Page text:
Cook v. Brown, 2003-EC-02515-SCT.

Decision Date03 February 2005
Docket NumberNo. 2003-EC-02515-SCT.,2003-EC-02515-SCT.
PartiesArchie COOK v. Joe M. BROWN.
CourtMississippi Supreme Court

Darnell Felton, attorney for appellant.

Thomas Alan Womble, Batesville, attorney for appellee.


EASLEY, Justice, for the Court.


¶ 1. This case involves an election contest for between the only two candidates for nomination in the Democratic Party primary election for the office of District Two Justice Court Judge for Quitman County, Mississippi. Archie Cook (Cook) and Joe M. Brown (Brown) were the two Democratic candidates in this race. A primary election was held on August 5, 2003. The Quitman County Democratic Party Executive Committee certified Brown as the winner of the primary election by a margin of 47 votes on August 5, 2003.

¶ 2. On August 15, 2003, ten days after the primary election, Cook filed a notice of application for examination. The notice requested an examination of the ballot boxes on August 19, 2003, which was fourteen days after the primary election. Cook appeared to examine the ballot boxes, however, the boxes were not examined because of verbal opinion from the Attorney General's Office and the Secretary of State's Office that pursuant to Miss.Code Ann. § 23-15-911, the 12 day statutory period to view the ballots had expired.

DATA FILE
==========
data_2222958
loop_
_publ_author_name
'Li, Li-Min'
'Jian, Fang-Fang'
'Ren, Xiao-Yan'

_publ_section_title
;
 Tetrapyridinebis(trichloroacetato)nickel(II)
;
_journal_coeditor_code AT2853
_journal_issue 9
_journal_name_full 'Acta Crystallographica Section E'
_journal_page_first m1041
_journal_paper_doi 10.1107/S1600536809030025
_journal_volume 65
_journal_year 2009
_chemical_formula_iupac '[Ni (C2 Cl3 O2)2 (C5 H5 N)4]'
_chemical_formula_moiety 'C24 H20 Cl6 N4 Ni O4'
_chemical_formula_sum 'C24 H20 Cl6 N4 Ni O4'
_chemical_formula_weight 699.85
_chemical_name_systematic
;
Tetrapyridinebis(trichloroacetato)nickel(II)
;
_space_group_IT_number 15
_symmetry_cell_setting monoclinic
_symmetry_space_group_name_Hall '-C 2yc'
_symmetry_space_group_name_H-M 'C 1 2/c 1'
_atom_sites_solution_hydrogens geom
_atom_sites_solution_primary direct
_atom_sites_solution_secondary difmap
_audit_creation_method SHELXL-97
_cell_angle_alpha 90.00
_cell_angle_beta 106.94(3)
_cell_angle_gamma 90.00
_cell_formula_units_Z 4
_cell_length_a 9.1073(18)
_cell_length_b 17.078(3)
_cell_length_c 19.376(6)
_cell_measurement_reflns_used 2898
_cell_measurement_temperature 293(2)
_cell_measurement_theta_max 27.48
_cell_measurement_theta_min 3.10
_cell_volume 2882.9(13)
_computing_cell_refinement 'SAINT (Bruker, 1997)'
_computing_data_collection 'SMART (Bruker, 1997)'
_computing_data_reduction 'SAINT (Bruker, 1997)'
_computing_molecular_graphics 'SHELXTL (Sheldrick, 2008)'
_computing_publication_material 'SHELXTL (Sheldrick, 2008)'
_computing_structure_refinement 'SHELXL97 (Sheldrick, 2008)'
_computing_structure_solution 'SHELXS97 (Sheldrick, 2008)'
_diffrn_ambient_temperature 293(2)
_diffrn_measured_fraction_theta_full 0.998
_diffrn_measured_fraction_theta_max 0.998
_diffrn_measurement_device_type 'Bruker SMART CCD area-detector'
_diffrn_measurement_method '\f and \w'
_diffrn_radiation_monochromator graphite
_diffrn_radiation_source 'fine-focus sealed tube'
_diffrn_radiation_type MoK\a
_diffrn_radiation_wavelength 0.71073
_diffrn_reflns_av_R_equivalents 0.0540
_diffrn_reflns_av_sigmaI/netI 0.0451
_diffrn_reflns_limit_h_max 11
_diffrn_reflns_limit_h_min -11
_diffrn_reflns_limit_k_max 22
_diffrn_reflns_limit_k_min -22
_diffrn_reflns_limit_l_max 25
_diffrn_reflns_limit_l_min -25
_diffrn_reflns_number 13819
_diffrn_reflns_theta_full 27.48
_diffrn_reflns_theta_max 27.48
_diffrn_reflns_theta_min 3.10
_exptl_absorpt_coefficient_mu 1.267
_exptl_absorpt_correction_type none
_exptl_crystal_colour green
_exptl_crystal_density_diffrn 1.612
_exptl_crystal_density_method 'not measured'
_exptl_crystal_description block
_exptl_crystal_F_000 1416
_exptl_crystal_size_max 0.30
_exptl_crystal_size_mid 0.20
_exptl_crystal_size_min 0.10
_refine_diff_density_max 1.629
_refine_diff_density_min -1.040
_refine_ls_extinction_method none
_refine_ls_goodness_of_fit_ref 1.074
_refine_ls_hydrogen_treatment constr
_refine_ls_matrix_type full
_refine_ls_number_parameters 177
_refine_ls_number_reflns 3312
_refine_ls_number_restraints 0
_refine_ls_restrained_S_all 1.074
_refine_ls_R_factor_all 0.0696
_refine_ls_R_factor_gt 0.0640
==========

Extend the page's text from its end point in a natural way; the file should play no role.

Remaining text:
¶ 3. Cook later filed a petition contesting the election with the Quitman County Democratic Executive Committee on August 20, 2003. The Committee met and conducted a hearing on September 4, 2003, affirming its prior decision that Brown was the Democratic nominee for District Two Justice Court Judge. Following this ruling, Cook filed a petition for judicial review with the Circuit Court of Quitman County on October 13, 2003. See Miss Code Ann. § 23-15-927.

¶ 4. On October 17, 2003, this Court appointed Chancellor Jacqueline Estes Mask to serve as special judge to hear the election contest in the Circuit Court of Quitman County. Cook and Brown received copies of the order on October 20, 2003. The next day, Brown filed an answer which asserted in part the affirmative defense in the form of a M.R.C.P. 12(b)(6), motion to dismiss for failure to state a claim. Judge Mask entered an order on October 30, 2003, setting a pretrial hearing for November 3, 2003. Brown presented the motion to dismiss at the November 3 hearing. The trial court entered judgment on November 4, 2003, dismissing the petition and ruling that Brown was the Democratic nominee for District Two Justice Court Judge for Quitman County. Following this ruling, Cook appealed to this Court, and raises this issue: